Cardiogenic Shock in Older Adults: Key Points

Blumer V, Kanwar MK, Barnett CF, et al., on behalf of the American Heart Association Cardiovascular Disease in Older Populations Committee of the Council on Clinical Cardiology and Council on Cardiovascular and Stroke Nursing; Council on Quality of Care and Outcomes Research; and Council on Cardiovascular Surgery and Anesthesia.
Cardiogenic Shock in Older Adults: A Focus on Age-Associated Risks and Approach to Management: A Scientific Statement From the American Heart Association. Circulation 2024;Feb 26:[Epub ahead of print].

The following are key points to remember from an American Heart Association Scientific Statement on cardiogenic shock (CS) in older adults, which focuses on age-associated risks and approach to management:

  1. Age is a risk factor for poor prognosis in CS, though evidence is lacking for best management strategies in the older adult population. It is challenging to define what patients should be considered older adults, as chronological age by itself does not fully reflect a patient’s geriatric conditions.
  2. Comprehensive risk assessment of CS in older adults requires an interdisciplinary approach that factors in individual patient characteristics, overall clinical trajectory, and capabilities of the treating health care center. This informs shared decision making and advance care planning, which is critical for care of older adults.
  3. Older adults with CS have variable presentations and a high index of suspicion is required to provide adequate care. As with the general CS population, early recognition and initial stabilization is key to address abnormal hemodynamics, poor perfusion, and multiorgan dysfunction.
  4. Invasive mechanical ventilation and renal replacement therapy are often needed during CS management, although they are associated with potential risk and complications in the older adult population. Shared decision making and identifying care preferences are important when initiating these therapies and should be periodically re-assessed.
  5. In acute myocardial infarction–CS in the older adult population, percutaneous or surgical revascularization can be considered. Decision making should include consideration of age-associated risks and burden of geriatric syndromes.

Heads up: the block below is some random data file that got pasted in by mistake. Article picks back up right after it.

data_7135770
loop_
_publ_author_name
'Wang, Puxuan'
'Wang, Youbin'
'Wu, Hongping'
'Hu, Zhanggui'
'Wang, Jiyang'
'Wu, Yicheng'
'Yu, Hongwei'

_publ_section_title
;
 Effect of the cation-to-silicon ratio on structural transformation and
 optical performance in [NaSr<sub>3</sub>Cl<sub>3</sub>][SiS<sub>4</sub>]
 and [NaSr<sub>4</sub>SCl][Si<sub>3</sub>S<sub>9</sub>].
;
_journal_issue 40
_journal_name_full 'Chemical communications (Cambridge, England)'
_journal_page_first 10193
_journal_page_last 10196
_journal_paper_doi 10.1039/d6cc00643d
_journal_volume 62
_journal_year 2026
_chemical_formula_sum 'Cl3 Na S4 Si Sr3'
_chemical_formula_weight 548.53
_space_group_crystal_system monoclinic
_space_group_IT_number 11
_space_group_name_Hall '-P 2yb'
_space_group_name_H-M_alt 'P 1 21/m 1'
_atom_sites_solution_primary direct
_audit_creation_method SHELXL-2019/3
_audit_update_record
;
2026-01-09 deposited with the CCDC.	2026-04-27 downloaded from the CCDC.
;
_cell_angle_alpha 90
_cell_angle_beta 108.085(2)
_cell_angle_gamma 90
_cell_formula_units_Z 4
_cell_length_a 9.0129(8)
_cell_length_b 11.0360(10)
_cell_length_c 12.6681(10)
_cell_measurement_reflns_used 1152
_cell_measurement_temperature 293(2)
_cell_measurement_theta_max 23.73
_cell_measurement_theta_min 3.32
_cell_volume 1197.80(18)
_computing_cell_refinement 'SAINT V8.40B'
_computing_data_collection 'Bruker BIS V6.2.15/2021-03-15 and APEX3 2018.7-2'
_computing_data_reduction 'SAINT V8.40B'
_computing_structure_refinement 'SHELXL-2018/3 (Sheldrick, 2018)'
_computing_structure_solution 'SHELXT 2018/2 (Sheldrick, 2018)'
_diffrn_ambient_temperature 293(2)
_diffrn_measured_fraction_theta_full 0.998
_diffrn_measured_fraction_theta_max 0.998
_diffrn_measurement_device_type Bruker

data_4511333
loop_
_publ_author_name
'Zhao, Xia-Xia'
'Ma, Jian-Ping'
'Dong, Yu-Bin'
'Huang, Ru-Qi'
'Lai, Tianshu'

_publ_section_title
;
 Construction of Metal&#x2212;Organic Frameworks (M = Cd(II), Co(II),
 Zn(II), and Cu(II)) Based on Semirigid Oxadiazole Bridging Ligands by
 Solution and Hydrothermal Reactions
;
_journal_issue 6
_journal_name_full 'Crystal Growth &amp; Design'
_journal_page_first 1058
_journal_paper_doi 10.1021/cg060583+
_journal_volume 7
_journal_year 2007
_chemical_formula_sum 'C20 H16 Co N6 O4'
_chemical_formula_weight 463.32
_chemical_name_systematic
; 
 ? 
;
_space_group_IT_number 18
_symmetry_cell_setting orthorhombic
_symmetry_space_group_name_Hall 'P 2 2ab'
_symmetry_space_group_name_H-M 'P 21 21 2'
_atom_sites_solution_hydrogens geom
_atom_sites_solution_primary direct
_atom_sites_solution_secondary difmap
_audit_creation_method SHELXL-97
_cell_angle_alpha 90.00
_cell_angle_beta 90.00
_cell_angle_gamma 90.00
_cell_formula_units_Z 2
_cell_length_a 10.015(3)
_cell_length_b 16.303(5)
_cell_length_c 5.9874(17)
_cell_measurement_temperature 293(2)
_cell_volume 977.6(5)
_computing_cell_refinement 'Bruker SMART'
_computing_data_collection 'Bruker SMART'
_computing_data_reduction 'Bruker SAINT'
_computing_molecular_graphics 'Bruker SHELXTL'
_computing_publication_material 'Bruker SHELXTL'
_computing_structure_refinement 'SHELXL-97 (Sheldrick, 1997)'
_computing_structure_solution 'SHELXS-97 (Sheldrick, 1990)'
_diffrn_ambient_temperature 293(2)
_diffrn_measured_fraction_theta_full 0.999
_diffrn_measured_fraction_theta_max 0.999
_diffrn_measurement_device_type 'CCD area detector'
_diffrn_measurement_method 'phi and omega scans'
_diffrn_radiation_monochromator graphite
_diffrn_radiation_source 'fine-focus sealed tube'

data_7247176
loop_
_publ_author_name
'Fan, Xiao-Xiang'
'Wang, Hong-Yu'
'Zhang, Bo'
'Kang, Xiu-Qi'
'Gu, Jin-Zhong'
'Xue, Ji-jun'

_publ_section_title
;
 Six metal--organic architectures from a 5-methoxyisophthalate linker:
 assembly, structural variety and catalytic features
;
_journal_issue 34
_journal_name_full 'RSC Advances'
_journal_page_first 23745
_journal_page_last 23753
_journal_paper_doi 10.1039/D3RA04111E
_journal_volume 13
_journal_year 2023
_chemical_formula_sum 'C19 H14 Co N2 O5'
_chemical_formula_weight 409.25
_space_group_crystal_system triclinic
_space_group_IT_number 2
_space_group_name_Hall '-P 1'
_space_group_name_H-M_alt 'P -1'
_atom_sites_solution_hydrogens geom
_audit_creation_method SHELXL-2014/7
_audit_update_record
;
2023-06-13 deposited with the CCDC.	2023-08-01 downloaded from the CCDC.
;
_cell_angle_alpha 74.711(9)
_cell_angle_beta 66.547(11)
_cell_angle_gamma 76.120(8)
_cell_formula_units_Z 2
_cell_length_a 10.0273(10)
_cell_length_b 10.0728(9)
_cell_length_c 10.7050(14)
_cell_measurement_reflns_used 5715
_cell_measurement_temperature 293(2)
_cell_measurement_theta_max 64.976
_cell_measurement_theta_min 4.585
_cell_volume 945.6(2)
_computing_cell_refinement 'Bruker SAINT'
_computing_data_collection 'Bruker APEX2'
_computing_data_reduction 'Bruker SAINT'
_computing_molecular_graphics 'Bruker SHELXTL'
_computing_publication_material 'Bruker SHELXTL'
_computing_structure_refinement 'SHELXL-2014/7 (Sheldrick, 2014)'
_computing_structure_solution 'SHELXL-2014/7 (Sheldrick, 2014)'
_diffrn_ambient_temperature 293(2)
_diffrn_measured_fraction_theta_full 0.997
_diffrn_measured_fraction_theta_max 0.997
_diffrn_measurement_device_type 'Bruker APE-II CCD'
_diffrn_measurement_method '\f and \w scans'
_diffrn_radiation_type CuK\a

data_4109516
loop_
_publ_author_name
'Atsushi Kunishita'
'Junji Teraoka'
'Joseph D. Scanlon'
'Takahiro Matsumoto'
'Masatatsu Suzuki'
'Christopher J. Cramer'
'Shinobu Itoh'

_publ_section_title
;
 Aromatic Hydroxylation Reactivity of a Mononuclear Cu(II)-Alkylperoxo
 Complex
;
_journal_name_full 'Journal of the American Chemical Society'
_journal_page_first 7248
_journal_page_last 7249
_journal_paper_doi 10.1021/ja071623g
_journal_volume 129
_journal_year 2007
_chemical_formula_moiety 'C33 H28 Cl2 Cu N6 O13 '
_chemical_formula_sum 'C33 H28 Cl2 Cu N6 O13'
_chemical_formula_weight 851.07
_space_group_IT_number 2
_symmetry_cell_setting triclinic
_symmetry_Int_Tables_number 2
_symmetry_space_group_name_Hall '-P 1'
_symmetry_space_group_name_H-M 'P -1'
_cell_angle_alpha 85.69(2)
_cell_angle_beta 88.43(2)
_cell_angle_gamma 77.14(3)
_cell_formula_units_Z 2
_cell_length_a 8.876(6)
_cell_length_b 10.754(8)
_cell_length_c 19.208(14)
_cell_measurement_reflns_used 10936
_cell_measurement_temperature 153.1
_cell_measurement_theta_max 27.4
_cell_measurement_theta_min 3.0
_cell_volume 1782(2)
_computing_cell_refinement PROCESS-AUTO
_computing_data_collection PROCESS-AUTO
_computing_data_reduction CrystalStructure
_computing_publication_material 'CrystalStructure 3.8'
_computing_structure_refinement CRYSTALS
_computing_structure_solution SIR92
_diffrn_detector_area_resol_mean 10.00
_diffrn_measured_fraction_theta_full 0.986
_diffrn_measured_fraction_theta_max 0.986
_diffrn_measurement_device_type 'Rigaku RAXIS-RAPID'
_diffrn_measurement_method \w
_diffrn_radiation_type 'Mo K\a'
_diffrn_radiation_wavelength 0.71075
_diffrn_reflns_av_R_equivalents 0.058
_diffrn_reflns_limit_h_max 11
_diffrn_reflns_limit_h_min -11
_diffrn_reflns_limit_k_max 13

6. For older adults with valvular heart disease (e.g., aortic stenosis, aortic regurgitation, mitral regurgitation) contributing to CS, transcatheter and surgical options can be considered based on patient preferences, patient-specific risk, and procedure-specific risk.
  7. When considering temporary mechanical circulatory support (t-MCS), a discussion among the heart team should consider the contraindications to advanced HF therapies. There should be a clear goal or exit strategy to get off t-MCS and plan to minimize device-related complications.
  8. When considering durable left ventricular assist device therapy in older adults, attention should be paid to comorbidity burden, end-organ dysfunction, frailty, malnutrition, and degree of caregiver support.
  9. The International Society for Heart and Lung Transplantation guidelines recommend considering heart transplantation (HT) in patients ≤70 years of age (Class I). HT can also be considered in carefully selected patients ≥70 years of age (Class IIb). Post-transplant survival may be affected by burden of geriatric syndromes and illness severity/complications associated with CS.
  10. Early palliative care consultation is helpful for older adults with CS regardless of severity of CS.
  11. Future work is needed to better understand what subset of older adults with CS benefit most from aggressive therapy options, enhance representation of older adults in clinical trials, and create meaningful endpoints for clinical studies.

Clinical Topics: Geriatric Cardiology, Heart Failure and Cardiomyopathies, Acute Heart Failure

Keywords: Geriatrics, Shock, Cardiogenic

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